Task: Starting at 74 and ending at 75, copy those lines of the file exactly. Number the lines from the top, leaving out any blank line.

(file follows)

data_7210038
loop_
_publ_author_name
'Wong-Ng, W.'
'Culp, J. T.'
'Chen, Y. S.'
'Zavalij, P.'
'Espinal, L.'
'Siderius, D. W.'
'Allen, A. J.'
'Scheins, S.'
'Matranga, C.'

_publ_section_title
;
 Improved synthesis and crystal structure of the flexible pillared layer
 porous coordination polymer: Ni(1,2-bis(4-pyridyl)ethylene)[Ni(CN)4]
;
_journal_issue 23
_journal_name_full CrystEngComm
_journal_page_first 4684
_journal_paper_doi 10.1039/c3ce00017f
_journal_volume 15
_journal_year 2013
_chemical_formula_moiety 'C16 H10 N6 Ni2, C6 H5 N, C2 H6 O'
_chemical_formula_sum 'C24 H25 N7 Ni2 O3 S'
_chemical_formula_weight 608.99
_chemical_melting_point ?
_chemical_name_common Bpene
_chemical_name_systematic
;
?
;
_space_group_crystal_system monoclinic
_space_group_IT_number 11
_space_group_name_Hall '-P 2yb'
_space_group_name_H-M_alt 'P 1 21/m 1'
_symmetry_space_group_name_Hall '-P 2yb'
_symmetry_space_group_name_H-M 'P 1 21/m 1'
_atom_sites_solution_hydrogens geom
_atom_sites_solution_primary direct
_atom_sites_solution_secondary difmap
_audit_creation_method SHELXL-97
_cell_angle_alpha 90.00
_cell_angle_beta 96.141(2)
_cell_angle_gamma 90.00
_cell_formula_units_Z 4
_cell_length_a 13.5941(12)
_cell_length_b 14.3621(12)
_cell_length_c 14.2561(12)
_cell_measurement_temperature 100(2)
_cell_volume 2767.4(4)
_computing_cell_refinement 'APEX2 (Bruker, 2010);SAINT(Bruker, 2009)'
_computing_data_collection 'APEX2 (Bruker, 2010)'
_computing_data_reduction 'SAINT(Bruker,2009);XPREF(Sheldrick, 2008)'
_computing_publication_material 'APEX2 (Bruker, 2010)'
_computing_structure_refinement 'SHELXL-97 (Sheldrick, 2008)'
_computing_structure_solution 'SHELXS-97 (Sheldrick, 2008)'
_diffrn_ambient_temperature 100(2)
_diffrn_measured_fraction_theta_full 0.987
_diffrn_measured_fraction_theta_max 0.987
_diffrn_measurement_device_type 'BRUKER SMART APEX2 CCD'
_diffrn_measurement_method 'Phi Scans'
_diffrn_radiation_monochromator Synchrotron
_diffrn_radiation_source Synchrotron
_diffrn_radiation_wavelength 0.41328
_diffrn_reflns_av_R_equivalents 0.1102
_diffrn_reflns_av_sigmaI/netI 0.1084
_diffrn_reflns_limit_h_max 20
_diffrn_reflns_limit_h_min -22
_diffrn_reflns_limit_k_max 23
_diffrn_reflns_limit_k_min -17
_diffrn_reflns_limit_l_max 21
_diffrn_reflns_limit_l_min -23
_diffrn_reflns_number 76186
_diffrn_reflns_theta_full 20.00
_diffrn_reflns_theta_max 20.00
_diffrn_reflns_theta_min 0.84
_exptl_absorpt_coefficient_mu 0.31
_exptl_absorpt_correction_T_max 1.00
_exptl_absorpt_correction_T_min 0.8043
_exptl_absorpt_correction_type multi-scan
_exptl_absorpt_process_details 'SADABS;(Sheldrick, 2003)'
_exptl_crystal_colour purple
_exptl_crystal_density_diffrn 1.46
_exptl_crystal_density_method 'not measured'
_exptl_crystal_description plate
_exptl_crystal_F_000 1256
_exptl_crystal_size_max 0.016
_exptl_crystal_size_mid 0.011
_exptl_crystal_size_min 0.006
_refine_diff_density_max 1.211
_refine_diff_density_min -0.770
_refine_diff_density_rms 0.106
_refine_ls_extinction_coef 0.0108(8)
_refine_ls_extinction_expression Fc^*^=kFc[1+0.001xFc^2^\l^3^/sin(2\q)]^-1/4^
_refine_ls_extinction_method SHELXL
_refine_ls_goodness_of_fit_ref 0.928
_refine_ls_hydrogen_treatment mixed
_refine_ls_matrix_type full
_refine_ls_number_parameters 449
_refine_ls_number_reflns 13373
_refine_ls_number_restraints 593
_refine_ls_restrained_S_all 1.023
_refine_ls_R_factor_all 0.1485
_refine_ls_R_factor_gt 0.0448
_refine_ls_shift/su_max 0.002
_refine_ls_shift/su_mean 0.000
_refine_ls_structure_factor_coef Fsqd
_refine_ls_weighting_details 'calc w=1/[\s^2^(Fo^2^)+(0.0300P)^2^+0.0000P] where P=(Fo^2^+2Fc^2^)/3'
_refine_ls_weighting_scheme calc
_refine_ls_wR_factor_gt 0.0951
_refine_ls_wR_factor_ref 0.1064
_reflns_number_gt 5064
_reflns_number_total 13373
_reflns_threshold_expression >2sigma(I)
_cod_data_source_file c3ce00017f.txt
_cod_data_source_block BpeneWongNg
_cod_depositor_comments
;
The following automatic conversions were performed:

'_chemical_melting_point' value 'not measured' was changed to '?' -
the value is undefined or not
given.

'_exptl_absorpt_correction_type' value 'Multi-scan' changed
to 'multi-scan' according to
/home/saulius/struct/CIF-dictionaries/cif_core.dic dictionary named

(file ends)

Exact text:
_diffrn_reflns_number 76186
_diffrn_reflns_theta_full 20.00